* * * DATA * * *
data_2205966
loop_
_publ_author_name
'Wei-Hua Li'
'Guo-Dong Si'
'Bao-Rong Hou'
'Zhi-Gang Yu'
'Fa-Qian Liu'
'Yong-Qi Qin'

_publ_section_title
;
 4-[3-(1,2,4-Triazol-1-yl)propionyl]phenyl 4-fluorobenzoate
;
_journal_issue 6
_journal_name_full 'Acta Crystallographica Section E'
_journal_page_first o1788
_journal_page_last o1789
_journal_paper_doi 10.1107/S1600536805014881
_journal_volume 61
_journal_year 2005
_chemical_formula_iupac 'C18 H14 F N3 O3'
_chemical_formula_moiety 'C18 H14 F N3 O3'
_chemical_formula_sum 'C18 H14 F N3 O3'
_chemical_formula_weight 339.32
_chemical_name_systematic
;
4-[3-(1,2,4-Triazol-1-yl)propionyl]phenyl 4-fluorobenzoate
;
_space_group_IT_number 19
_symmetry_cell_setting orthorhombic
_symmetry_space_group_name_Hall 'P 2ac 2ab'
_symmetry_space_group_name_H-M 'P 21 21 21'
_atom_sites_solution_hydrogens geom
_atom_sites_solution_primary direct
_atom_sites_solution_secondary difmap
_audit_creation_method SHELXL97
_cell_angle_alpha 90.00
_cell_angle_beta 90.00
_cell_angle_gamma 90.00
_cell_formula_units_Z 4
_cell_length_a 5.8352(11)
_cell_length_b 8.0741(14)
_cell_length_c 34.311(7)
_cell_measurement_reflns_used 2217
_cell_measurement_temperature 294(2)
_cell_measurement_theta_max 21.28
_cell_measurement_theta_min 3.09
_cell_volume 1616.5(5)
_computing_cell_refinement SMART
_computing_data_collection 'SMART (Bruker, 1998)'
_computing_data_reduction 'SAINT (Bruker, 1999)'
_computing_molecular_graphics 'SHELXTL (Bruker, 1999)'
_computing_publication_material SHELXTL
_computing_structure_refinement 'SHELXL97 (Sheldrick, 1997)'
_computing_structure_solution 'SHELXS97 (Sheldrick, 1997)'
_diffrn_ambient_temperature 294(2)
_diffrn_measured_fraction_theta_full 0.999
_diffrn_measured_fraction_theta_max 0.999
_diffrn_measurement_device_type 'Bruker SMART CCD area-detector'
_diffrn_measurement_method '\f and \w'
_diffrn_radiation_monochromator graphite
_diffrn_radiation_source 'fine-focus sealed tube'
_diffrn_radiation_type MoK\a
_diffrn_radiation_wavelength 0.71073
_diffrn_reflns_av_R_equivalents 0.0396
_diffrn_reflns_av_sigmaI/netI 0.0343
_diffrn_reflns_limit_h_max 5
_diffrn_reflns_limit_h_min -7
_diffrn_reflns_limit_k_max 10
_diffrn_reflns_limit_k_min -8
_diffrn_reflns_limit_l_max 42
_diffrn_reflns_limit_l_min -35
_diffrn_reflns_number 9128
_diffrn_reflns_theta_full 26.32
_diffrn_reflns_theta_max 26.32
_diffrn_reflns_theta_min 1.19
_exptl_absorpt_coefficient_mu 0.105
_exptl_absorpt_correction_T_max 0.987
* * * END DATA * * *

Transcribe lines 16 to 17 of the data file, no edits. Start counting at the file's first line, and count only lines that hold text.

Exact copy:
_journal_page_first o1788
_journal_page_last o1789